Answer: Mandate Green OA, but do not pre-emptively redirect research
funds toward paying for Gold OA. Let Green OA take care of that on its
own, if/when need be.

> There is nothing wrong and plenty right with OA archiving manuscripts
> before and/or after they are published in fee-for-access journals. I
> really appreciate all the ground braking work Stevan Harnad has done
> in promoting OA. There is also nothing wrong and plenty right will
> promoting OA journals, even author paid OA though I don't believe it
> is necessarily the best approach. I believe both are reasonable stop
> gap mechanisms hopefully moving us forward to a rational OA economic
> model designed for electronic publication.

(I hope it's ground breaking rather than braking!)

Nothing wrong with promoting OA journals (I founded one of the first of them --
since suspended, alas), but first things first. The priority, is 100% OA now,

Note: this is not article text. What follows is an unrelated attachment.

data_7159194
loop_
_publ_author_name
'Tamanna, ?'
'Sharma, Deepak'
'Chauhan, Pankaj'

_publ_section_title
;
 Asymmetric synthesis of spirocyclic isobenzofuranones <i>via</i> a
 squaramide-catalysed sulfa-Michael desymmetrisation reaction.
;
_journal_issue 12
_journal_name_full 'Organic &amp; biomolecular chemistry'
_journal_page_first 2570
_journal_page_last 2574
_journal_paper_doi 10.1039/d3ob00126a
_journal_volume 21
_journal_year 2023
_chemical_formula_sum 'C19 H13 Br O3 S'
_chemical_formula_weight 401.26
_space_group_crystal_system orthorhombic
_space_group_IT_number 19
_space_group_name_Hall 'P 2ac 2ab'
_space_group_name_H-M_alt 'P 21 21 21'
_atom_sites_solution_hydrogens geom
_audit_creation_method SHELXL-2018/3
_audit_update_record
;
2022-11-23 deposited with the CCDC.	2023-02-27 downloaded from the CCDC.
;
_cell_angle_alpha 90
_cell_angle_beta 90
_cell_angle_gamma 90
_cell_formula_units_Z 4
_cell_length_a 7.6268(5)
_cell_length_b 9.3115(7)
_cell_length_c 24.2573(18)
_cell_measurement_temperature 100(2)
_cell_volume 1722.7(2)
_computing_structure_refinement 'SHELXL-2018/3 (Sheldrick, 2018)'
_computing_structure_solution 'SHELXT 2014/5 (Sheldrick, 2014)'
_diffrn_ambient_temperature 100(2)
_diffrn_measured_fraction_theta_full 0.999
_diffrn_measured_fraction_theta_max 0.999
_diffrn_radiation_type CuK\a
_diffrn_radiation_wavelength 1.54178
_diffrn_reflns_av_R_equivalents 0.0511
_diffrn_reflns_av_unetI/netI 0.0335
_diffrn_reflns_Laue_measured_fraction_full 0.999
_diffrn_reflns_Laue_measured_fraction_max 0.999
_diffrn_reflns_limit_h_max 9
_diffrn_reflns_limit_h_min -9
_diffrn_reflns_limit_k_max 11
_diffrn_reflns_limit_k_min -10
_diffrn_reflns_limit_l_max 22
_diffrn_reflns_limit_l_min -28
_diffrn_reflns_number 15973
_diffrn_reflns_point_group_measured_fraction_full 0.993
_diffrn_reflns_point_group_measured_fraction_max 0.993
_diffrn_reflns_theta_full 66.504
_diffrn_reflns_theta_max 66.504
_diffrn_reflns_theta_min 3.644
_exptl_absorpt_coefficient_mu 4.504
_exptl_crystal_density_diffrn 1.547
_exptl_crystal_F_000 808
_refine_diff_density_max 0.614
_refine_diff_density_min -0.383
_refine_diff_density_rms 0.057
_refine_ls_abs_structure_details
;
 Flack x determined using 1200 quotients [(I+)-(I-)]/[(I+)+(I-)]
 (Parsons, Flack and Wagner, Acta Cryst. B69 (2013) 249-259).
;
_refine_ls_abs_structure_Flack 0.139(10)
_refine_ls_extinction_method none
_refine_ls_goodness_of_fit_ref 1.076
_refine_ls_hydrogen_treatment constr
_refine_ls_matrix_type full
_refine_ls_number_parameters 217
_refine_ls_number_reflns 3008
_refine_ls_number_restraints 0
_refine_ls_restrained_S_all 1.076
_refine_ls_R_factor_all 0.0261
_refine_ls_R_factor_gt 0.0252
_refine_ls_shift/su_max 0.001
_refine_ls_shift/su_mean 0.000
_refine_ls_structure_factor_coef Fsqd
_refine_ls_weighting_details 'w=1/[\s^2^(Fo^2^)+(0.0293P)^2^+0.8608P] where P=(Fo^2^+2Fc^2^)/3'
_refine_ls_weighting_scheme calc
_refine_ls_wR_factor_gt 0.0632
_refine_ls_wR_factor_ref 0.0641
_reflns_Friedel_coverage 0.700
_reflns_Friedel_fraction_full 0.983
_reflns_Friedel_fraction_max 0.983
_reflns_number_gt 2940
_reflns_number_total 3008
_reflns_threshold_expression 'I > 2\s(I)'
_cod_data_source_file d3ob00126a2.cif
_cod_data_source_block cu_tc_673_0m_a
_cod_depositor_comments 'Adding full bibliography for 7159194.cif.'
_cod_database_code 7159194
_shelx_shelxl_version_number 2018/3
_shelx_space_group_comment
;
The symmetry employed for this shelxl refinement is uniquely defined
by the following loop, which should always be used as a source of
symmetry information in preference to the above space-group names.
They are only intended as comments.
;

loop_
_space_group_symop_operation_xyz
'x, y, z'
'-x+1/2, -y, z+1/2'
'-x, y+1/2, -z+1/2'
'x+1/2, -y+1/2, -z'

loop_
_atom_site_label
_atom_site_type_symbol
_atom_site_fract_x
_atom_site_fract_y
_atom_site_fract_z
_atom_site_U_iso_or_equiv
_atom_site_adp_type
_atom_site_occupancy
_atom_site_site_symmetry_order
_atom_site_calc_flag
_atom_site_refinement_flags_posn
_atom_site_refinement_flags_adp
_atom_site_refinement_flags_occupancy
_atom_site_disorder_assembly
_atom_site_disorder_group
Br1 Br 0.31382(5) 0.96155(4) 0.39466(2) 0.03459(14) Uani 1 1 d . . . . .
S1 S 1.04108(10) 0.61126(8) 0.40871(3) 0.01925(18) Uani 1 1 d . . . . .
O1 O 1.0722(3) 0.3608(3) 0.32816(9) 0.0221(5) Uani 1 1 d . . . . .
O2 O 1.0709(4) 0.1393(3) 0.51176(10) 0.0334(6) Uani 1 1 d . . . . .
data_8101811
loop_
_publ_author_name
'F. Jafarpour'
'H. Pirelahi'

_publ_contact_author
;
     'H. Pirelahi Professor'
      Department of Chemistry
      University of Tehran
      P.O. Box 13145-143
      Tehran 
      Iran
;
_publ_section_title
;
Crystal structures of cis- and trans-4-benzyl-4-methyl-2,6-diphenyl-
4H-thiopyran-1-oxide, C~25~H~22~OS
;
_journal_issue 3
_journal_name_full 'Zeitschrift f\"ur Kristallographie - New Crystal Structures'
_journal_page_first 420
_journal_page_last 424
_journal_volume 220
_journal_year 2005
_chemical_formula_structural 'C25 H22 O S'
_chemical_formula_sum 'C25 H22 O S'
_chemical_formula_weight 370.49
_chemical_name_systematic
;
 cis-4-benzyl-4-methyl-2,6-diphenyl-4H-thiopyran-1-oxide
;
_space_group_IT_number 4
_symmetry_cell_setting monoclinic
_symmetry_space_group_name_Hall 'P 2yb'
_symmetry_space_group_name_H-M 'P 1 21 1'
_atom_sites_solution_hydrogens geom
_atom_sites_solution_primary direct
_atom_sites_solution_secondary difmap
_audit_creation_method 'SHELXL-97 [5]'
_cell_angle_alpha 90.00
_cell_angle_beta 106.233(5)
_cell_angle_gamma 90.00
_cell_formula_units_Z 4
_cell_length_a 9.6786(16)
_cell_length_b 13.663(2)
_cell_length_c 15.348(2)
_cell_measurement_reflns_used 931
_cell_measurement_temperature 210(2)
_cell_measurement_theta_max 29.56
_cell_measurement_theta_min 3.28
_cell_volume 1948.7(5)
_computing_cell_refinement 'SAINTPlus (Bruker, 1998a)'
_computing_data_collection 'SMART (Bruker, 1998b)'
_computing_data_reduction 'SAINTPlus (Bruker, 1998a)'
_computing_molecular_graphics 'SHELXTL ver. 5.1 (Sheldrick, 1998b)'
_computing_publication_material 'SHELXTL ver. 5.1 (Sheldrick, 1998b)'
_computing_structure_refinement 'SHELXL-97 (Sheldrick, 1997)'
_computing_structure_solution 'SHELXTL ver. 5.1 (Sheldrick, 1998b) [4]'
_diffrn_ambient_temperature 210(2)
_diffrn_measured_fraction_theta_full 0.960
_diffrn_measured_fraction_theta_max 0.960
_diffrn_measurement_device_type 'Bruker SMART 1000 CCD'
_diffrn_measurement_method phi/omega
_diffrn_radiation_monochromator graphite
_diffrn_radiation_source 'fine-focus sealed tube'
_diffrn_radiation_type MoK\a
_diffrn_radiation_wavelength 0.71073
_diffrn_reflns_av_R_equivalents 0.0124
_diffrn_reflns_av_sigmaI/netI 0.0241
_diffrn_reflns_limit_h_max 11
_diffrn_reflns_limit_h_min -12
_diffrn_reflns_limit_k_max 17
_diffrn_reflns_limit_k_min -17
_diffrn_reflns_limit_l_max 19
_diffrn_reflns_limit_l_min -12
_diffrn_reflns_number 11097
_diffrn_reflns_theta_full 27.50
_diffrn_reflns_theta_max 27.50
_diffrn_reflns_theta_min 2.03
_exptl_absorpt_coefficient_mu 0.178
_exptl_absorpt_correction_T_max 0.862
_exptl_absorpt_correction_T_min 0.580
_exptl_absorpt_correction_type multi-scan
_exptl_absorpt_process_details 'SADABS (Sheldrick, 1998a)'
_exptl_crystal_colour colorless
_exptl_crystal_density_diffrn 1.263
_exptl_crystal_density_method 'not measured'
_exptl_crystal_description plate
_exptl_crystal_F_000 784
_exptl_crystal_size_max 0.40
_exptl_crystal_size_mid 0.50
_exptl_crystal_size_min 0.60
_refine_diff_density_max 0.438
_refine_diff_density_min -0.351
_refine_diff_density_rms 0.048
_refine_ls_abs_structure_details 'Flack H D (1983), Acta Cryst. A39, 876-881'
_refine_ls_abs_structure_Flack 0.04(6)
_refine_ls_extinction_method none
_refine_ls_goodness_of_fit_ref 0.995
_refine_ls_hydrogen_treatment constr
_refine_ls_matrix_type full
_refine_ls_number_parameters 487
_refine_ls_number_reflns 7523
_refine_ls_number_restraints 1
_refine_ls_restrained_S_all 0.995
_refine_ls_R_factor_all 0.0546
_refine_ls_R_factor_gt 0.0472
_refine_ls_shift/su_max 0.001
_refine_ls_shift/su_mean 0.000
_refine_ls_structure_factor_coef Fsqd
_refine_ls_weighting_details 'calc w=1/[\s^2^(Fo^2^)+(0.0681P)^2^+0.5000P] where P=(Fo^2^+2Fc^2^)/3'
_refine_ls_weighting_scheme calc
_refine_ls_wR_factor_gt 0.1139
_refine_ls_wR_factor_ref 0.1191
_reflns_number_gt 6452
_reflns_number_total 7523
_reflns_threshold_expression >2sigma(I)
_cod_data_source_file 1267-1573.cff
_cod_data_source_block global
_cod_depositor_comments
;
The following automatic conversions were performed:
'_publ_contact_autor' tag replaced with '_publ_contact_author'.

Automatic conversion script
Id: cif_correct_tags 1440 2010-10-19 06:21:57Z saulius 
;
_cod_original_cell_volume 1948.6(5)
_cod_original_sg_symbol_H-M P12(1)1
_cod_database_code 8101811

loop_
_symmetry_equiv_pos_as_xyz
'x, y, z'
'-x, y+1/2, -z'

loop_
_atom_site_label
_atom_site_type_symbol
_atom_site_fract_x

and only Green OA self-archiving (mandates) can do that, now.

And there is plenty wrong with redirecting the funds currently available for
research -- even 5% of them -- toward funding Gold OA publishing at this time,
especially if it gets in the way of getting Green OA mandates adopted.

Stevan Harnad

> At 12:19 PM 1/24/2007, you wrote:
> > [Apologies for Cross-Posting]
> >
> > Lane, Bernard (2007) Open access a threat to grants.
> > The Australian, January 23, 2007
> >,20867,21106899-12332,00.html
> >
> >Peter Suber has excerpted the following passages from the above
> >in OA News:
> >
> >
> > "The historically low success rate for competitive grant applications
> > could dip further as an unintended consequence of the move to open
> > access publishing.
> >
> > "The Australian Research Council, which has just adopted its first
> > policy to encourage grant winners to make their results widely and
> > freely available, said open access was shifting publication costs